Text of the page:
The large tree fell on a pickup that officials said gateman Goley Boggs was in. The fair was closed but Boggs was manning the gate. He had taken refuge in a camper during the storm.
Boggs, who has been working at the fairgrounds for five years, was taken to WakeMed and is expected to be OK.
"He did receive minor injuries and was transported to WakeMed," said State Fair manager Kent Yelverton. "He was alert and walked to the ambulance. We're very happy that he was not injured more seriously than he was."
This is the camper gateman Goley Boggs was in when a tree fell on him on the grounds of the @NCStateFair. The fair was closed but he was manning the gate. He was taken to the hospital and is expected to be OK. #ABC11 #HurricaneMichael pic.twitter.com/zb355SFZn1— Gloria Rodriguez (@GloriaABC11) October 12, 2018
The fair is expected to open as scheduled Friday at 10 a.m.
The fairgrounds sustained relatively little damage from the storm -- a few tents were damaged on the grounds, said Andrea Ashby of the NC Department of Agriculture, but nothing else.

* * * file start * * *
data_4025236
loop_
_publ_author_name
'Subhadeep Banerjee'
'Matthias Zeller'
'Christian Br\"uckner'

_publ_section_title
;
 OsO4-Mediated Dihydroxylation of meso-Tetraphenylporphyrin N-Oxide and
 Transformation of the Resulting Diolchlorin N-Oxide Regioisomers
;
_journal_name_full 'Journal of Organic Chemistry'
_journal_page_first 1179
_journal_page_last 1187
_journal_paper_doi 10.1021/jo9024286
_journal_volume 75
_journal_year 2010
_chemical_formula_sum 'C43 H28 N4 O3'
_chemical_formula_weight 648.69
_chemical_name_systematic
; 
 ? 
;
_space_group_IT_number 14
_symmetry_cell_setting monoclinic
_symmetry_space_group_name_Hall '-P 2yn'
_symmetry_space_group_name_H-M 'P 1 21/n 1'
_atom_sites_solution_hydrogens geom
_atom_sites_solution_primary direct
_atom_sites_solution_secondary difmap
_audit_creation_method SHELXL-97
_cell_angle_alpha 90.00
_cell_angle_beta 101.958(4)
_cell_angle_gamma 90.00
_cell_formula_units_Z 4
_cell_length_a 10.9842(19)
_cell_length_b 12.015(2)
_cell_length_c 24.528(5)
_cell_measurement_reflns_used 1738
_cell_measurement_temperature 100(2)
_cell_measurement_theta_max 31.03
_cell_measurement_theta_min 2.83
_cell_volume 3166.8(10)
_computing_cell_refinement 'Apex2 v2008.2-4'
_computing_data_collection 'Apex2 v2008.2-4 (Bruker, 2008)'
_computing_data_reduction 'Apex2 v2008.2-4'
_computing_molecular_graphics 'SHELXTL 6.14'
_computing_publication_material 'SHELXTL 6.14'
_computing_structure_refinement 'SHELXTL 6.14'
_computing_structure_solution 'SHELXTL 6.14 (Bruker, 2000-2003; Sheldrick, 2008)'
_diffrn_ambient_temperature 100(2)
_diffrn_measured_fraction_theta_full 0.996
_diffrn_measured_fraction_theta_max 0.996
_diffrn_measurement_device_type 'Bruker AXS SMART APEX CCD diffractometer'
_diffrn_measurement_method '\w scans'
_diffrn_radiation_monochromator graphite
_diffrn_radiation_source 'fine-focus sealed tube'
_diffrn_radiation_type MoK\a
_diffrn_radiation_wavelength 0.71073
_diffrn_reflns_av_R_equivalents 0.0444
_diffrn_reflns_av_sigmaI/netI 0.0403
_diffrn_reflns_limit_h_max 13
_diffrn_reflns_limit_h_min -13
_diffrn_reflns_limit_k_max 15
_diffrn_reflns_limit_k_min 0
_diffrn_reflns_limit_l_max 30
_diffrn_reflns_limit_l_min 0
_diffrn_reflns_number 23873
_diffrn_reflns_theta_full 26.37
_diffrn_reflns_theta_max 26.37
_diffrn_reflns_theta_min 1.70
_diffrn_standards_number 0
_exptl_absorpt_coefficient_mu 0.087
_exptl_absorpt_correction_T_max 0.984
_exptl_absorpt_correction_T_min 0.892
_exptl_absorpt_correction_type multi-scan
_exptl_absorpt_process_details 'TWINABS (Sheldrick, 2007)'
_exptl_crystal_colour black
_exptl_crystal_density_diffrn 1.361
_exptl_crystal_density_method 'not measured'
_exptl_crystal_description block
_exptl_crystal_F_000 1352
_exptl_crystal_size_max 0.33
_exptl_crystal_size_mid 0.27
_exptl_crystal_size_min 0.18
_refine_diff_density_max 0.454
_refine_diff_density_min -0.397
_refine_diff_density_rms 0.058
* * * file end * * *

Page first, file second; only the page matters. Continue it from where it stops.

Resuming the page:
As Tropical Storm Michael rolled across North Carolina on Thursday, it produced life-threatening flash flooding and powerful winds.
The winds brought down trees all across the Triangle, blocking roads and taking down power lines.
As of 9 p.m., more than 604,000 people in the state were without power.
The wind brought down a tree in Chapel Hill near the Carolina Inn, causing it to fall on the historic hotel. Minor damage was reported.
In Durham, a large tree smashed an abandoned home on West Corporation Street.
Over in Chatham County, a tree was uprooted and fell onto a house in Siler City.
Near downtown Raleigh, street lights were taken down by high winds.
More than 5,500 people were without power in Roxboro, where several trees were downed.
In the city with only one operational traffic light, which was out due to the storm Thursday, officials issued a State of Emergency.
Wind and rain picking up in #Roxboro. Emergency personnel is being pulled off the road until winds die down to under 30 mph. They will only respond to dire emergencies. #ABC11 #TropicalStormMichael pic.twitter.com/4tFBmYgCc2— Tim Pulliam (@TimABC11) October 11, 2018